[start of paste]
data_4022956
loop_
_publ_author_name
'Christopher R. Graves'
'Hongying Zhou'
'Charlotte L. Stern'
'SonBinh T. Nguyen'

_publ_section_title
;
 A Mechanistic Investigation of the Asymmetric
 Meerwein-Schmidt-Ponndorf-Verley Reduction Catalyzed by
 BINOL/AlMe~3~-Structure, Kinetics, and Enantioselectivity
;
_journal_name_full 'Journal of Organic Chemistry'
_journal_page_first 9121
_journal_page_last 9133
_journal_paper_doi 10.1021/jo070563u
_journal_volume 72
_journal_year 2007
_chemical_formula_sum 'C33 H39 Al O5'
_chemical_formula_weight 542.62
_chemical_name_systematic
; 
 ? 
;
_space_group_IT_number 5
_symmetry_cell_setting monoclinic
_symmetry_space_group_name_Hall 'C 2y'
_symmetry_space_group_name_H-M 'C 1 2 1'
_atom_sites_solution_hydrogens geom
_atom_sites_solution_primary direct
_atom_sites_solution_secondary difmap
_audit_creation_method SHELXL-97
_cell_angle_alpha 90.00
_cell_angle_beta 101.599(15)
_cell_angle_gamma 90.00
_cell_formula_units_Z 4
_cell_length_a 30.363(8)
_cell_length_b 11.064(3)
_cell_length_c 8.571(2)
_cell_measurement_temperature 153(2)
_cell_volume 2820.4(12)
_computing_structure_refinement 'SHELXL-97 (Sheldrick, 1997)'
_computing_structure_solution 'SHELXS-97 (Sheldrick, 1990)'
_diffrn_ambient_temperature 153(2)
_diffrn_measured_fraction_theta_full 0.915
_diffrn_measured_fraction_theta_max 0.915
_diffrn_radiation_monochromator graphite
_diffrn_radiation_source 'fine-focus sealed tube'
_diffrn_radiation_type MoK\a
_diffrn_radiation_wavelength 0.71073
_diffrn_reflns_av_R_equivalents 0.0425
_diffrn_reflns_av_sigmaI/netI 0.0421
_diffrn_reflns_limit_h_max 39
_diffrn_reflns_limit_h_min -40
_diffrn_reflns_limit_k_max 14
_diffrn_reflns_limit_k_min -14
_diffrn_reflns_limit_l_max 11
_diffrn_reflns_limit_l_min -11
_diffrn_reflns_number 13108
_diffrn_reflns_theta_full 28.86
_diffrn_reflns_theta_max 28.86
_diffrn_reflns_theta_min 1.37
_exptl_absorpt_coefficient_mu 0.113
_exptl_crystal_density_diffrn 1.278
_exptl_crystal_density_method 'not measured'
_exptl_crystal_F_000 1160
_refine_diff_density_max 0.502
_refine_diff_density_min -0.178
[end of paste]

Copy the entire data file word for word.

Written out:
data_4022956
loop_
_publ_author_name
'Christopher R. Graves'
'Hongying Zhou'
'Charlotte L. Stern'
'SonBinh T. Nguyen'

_publ_section_title
;
 A Mechanistic Investigation of the Asymmetric
 Meerwein-Schmidt-Ponndorf-Verley Reduction Catalyzed by
 BINOL/AlMe~3~-Structure, Kinetics, and Enantioselectivity
;
_journal_name_full 'Journal of Organic Chemistry'
_journal_page_first 9121
_journal_page_last 9133
_journal_paper_doi 10.1021/jo070563u
_journal_volume 72
_journal_year 2007
_chemical_formula_sum 'C33 H39 Al O5'
_chemical_formula_weight 542.62
_chemical_name_systematic
; 
 ? 
;
_space_group_IT_number 5
_symmetry_cell_setting monoclinic
_symmetry_space_group_name_Hall 'C 2y'
_symmetry_space_group_name_H-M 'C 1 2 1'
_atom_sites_solution_hydrogens geom
_atom_sites_solution_primary direct
_atom_sites_solution_secondary difmap
_audit_creation_method SHELXL-97
_cell_angle_alpha 90.00
_cell_angle_beta 101.599(15)
_cell_angle_gamma 90.00
_cell_formula_units_Z 4
_cell_length_a 30.363(8)
_cell_length_b 11.064(3)
_cell_length_c 8.571(2)
_cell_measurement_temperature 153(2)
_cell_volume 2820.4(12)
_computing_structure_refinement 'SHELXL-97 (Sheldrick, 1997)'
_computing_structure_solution 'SHELXS-97 (Sheldrick, 1990)'
_diffrn_ambient_temperature 153(2)
_diffrn_measured_fraction_theta_full 0.915
_diffrn_measured_fraction_theta_max 0.915
_diffrn_radiation_monochromator graphite
_diffrn_radiation_source 'fine-focus sealed tube'
_diffrn_radiation_type MoK\a
_diffrn_radiation_wavelength 0.71073
_diffrn_reflns_av_R_equivalents 0.0425
_diffrn_reflns_av_sigmaI/netI 0.0421
_diffrn_reflns_limit_h_max 39
_diffrn_reflns_limit_h_min -40
_diffrn_reflns_limit_k_max 14
_diffrn_reflns_limit_k_min -14
_diffrn_reflns_limit_l_max 11
_diffrn_reflns_limit_l_min -11
_diffrn_reflns_number 13108
_diffrn_reflns_theta_full 28.86
_diffrn_reflns_theta_max 28.86
_diffrn_reflns_theta_min 1.37
_exptl_absorpt_coefficient_mu 0.113
_exptl_crystal_density_diffrn 1.278
_exptl_crystal_density_method 'not measured'
_exptl_crystal_F_000 1160
_refine_diff_density_max 0.502
_refine_diff_density_min -0.178